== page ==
Actually, all the connecting lines on the Central Asia route have been underway for a while already:
-Trans-Kazakhstan, standard line work started in 2004
-with Turkmenistan,
-to Iran, which is modernizing it's network, with HSR being implemented on the corridor, conversely, it is also linking with the Gulf (Iraq, Kuwait and Saudi Arabia), and Pakistan (the latter of which has agreed to convert to the Standard gauge, talking also with... China), and it is already linked with
-Turkey, which is already implementing HSR trough their whole territory, building of the Bosphorus Tunnel is also already underway, connecting with
-Continental Europe, where it can connect with Greece and the different Orient Express lines; along it HSR is being implemented in Bulgaria, Romania, Croatia, and Slovenia, all the way to Italy, Austria and the rest of the network.

Those are already being built, the figure rising to more than a dozen countries if you add India, Burma, Vietnam and Malaysia.

Efficient nowadays does involve Fast and Intense traffic, as old existing lines are most if not all at over capacity levels, and the figure will rise as economies bloom in this part of the World, which is rich in natural resources and hordes of educated young peoples.

The need for capacity is such that in several areas, more than two lines of tracks are laid: new modern lines being built next to modernized old ones.

Also, note that in building a railway, the costs generally range in the following manner: Tunnels >> Bridges >> High Rise >> Ballast >> Electrification >> Rails. Hence the benefits of adapting existing lines, even century old ones, which with modifications and appropriate train technologies can accommodate speeds above 200 km/h.
Of course if you want to go above 300 km/h per hour, you'd better build new tracks, but guess what, that's already what they are doing.

The whole railway network has already been under construction for years; what China has made was essentially a commitment to raise the standard on the whole length of it, together with their connection with the South East Asian Peninsula and with projects for multiple corridors (India, Russia). Actually, they pretty much announced that they were taking in hand and upgrading the 50 years old Trans-Asian Railways program of the UN (see map for the whole network).
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Old 2010-03-17, 08:56   Link #6578
Nosauz
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Originally Posted by Yoko Takeo View Post
Make that Great Depression x 100, considering how globalization has pretty much set a trap for everyone around the world. People could only think of the good things it could bring when they created globalization.
If you think about it, globalization probably occurred maybe two centuries too early. i mean most countries at the time hadn't even settled their current domestic issues, such as civil rights for african americans in America, but then again after wwII and the start of the cold war it was inevitable that globalization would occur, for better or for worse.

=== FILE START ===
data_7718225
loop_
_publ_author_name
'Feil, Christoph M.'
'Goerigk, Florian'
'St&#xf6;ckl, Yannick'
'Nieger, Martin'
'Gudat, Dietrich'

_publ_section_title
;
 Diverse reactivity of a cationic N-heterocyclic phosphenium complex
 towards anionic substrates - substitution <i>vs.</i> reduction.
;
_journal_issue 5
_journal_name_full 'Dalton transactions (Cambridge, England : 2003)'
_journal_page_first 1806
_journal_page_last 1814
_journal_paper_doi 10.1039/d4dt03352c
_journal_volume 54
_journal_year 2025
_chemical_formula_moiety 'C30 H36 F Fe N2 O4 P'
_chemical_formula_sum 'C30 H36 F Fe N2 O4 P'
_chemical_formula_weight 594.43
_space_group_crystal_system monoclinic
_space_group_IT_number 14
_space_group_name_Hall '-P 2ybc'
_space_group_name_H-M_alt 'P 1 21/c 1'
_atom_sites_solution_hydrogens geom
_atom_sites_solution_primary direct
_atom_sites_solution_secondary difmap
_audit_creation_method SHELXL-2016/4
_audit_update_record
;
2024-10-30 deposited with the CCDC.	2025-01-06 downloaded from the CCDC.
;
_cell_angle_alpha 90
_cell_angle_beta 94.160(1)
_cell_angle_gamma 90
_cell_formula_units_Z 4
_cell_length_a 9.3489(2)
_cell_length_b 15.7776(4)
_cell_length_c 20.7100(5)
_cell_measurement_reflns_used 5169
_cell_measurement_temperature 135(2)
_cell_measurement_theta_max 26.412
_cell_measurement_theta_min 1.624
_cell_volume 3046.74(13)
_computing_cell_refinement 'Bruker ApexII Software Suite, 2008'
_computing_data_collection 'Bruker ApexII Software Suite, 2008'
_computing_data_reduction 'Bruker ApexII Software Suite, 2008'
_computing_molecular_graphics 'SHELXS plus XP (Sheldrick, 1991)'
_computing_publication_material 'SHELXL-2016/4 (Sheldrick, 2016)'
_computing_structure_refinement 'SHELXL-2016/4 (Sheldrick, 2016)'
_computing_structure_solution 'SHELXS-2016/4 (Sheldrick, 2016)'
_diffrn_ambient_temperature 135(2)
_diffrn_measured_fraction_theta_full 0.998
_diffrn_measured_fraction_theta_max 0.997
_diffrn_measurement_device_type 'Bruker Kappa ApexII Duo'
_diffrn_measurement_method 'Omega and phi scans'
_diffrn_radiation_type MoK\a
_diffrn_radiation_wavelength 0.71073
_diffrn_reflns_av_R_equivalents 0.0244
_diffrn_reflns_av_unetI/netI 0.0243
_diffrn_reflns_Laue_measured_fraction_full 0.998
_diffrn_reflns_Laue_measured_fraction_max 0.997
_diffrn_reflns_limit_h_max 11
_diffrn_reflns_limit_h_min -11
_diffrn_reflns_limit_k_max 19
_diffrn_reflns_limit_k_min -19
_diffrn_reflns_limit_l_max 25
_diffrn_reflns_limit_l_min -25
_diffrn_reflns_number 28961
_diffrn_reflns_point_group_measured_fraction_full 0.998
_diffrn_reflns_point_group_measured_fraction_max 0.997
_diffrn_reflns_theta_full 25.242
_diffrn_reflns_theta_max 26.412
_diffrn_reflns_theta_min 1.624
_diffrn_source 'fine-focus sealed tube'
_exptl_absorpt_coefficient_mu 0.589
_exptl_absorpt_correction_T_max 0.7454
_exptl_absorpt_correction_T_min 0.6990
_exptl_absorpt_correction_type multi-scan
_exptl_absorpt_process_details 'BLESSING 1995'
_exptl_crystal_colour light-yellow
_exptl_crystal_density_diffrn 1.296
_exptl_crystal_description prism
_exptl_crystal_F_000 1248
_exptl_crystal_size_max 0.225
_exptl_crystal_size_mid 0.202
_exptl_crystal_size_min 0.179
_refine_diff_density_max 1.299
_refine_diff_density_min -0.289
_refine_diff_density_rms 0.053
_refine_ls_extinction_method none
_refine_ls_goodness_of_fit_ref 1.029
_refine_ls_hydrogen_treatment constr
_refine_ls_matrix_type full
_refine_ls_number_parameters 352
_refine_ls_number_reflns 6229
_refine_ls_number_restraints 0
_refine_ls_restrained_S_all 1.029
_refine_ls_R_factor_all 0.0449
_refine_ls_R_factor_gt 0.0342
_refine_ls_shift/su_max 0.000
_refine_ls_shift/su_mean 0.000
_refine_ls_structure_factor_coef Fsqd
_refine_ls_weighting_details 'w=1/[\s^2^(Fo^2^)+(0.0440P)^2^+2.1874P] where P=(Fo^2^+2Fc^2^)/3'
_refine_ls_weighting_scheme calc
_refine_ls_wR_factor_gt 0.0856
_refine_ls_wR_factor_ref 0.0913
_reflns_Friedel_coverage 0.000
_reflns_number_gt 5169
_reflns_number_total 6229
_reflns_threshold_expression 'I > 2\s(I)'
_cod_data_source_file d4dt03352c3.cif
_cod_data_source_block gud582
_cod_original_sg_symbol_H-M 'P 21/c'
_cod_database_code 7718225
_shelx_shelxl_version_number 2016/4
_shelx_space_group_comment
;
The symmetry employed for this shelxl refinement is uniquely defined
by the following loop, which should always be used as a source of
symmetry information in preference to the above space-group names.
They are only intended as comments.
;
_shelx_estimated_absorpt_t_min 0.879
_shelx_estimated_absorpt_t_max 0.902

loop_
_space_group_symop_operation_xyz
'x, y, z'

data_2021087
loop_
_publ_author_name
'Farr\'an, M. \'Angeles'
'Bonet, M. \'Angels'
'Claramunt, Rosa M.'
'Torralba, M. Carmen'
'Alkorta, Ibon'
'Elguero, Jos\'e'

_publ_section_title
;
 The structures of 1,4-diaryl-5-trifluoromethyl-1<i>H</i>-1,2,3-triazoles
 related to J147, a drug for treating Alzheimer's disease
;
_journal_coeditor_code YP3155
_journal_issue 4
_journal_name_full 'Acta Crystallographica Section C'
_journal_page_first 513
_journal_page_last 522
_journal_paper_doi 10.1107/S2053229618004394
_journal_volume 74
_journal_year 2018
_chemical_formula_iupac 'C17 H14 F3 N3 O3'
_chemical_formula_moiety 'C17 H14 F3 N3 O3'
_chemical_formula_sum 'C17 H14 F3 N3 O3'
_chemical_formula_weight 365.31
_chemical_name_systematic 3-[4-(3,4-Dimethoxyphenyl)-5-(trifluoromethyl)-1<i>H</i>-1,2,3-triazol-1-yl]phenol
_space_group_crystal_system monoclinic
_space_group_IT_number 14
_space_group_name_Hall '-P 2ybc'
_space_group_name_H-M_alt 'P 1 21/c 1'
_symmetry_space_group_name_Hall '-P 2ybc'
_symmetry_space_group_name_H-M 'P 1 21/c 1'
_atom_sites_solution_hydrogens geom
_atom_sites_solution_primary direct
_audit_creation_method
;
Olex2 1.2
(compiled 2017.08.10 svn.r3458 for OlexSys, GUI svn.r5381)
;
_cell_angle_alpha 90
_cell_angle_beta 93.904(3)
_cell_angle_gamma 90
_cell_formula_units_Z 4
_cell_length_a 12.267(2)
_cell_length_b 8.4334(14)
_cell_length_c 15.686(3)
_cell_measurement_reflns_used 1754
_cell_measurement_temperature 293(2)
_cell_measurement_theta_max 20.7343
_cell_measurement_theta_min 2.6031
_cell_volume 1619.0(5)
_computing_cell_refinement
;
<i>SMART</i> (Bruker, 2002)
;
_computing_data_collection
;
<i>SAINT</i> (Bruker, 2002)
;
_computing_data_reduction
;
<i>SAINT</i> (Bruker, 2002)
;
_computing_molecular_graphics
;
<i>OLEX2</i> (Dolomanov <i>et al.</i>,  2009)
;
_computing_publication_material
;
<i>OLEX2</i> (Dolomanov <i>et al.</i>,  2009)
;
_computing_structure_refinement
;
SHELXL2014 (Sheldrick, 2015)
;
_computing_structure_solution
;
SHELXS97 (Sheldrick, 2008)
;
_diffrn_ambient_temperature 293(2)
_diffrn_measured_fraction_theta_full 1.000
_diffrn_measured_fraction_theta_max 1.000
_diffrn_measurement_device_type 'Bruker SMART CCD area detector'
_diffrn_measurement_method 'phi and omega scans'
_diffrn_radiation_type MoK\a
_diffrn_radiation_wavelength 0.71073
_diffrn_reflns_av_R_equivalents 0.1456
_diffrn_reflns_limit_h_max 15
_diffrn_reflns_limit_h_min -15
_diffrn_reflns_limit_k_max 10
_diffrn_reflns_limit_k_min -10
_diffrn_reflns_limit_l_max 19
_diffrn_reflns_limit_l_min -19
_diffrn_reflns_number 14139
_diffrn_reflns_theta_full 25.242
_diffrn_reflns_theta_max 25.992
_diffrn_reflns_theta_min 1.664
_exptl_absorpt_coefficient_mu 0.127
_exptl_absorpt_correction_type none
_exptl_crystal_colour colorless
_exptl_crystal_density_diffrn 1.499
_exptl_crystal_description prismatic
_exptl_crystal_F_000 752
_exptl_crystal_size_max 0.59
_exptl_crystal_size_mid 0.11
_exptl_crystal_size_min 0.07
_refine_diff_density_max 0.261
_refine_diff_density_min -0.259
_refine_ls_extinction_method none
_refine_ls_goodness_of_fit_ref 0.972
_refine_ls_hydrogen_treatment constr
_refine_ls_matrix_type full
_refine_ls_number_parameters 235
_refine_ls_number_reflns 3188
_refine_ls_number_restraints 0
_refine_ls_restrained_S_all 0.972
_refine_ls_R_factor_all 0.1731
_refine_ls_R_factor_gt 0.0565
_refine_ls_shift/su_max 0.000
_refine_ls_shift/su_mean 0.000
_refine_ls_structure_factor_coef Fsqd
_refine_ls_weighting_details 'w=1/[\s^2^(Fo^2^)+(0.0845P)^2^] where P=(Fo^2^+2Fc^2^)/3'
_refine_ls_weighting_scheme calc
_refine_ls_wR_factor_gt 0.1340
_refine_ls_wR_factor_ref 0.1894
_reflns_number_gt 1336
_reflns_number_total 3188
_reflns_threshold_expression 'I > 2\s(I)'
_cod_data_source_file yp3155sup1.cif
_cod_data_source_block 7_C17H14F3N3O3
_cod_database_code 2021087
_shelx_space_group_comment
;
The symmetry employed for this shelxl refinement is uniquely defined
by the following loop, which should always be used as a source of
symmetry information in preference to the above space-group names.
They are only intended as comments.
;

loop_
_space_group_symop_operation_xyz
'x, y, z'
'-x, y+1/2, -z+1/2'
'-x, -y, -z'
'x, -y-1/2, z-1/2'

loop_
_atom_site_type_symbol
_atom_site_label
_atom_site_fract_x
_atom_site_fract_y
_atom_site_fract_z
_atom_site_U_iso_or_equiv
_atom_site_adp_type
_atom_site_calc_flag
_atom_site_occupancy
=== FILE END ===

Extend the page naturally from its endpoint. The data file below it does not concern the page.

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Old 2010-03-17, 10:16   Link #6579
SaintessHeart
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Quote:
Originally Posted by Yoko Takeo View Post
Make that Great Depression x 100, considering how globalization has pretty much set a trap for everyone around the world. People could only think of the good things it could bring when they created globalization.
If globalisation never came about then my country would still be a fishing village.
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Old 2010-03-17, 13:08   Link #6580
Jinto
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Join Date: Feb 2004
Location: Fürth (GER)
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Quote:
Originally Posted by JMvS View Post
...
High speed passenger and fast freight high load trains need very similar modernizations to be implemented on a century old network: electrification, welded rails, concrete sleepers.
When I talk about HSR (and I assume that applies for that particular project too) I mean this:

http://en.wikipedia.org/wiki/File:Fe...FB%C3%B6gl.jpg

Which is a little more expensive and needed, because in contrast to middle european climate, the tracks in central asia have to compensate temperature differences of over 100°C (-40°C winter to 80+°C summer). At 60°C there is a force of 1500 kN (reference temperature would be 20°C). Since HSR relies very much on highly accurate track, it must be build like in the picture (basically full concrete with rails) - especially when the temperature differences are expected to be very high (typical for continental desserts/steppes).

Quote:
Originally Posted by JMvS View Post
...
Now compare it with a line laid on mostly flat central Asian steppes, connecting on both ends the two largest economic and population basins in the World.
You are underestimating these regions in terms of strain on HSR installments (the sand/dust alone can become a serious problem - which would require a banking on each side of the track to provide some protection against drifting sand).

Quote:
Originally Posted by JMvS View Post
...

Of course if you want to go above 300 km/h per hour, you'd better build new tracks, but guess what, that's already what they are doing.
If I am not mistaken none of these countries except China build such tracks yet?